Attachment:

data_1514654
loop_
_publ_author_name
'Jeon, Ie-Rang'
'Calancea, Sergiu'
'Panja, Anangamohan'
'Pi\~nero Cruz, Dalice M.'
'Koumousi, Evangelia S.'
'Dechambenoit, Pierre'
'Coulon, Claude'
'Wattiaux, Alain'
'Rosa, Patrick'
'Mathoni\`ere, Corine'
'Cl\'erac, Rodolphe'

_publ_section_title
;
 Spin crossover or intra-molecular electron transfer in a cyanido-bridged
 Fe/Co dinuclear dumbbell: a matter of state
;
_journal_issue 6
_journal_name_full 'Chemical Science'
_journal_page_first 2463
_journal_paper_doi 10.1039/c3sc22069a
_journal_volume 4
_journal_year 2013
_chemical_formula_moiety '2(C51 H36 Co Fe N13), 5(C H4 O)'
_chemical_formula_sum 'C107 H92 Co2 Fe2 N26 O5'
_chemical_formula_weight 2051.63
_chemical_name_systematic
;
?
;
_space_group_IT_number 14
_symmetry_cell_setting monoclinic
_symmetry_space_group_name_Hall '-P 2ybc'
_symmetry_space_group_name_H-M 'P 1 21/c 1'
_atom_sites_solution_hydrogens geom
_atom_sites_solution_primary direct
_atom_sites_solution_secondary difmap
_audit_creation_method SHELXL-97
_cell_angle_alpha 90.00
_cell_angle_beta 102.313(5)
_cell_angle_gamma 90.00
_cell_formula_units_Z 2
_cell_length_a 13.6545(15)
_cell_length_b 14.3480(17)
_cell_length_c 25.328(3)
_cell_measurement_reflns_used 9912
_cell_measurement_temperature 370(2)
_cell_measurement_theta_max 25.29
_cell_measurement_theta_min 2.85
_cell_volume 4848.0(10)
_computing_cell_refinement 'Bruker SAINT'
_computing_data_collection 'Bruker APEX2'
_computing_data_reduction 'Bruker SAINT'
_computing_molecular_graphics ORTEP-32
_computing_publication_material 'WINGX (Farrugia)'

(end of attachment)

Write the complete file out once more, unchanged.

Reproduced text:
data_1514654
loop_
_publ_author_name
'Jeon, Ie-Rang'
'Calancea, Sergiu'
'Panja, Anangamohan'
'Pi\~nero Cruz, Dalice M.'
'Koumousi, Evangelia S.'
'Dechambenoit, Pierre'
'Coulon, Claude'
'Wattiaux, Alain'
'Rosa, Patrick'
'Mathoni\`ere, Corine'
'Cl\'erac, Rodolphe'

_publ_section_title
;
 Spin crossover or intra-molecular electron transfer in a cyanido-bridged
 Fe/Co dinuclear dumbbell: a matter of state
;
_journal_issue 6
_journal_name_full 'Chemical Science'
_journal_page_first 2463
_journal_paper_doi 10.1039/c3sc22069a
_journal_volume 4
_journal_year 2013
_chemical_formula_moiety '2(C51 H36 Co Fe N13), 5(C H4 O)'
_chemical_formula_sum 'C107 H92 Co2 Fe2 N26 O5'
_chemical_formula_weight 2051.63
_chemical_name_systematic
;
?
;
_space_group_IT_number 14
_symmetry_cell_setting monoclinic
_symmetry_space_group_name_Hall '-P 2ybc'
_symmetry_space_group_name_H-M 'P 1 21/c 1'
_atom_sites_solution_hydrogens geom
_atom_sites_solution_primary direct
_atom_sites_solution_secondary difmap
_audit_creation_method SHELXL-97
_cell_angle_alpha 90.00
_cell_angle_beta 102.313(5)
_cell_angle_gamma 90.00
_cell_formula_units_Z 2
_cell_length_a 13.6545(15)
_cell_length_b 14.3480(17)
_cell_length_c 25.328(3)
_cell_measurement_reflns_used 9912
_cell_measurement_temperature 370(2)
_cell_measurement_theta_max 25.29
_cell_measurement_theta_min 2.85
_cell_volume 4848.0(10)
_computing_cell_refinement 'Bruker SAINT'
_computing_data_collection 'Bruker APEX2'
_computing_data_reduction 'Bruker SAINT'
_computing_molecular_graphics ORTEP-32
_computing_publication_material 'WINGX (Farrugia)'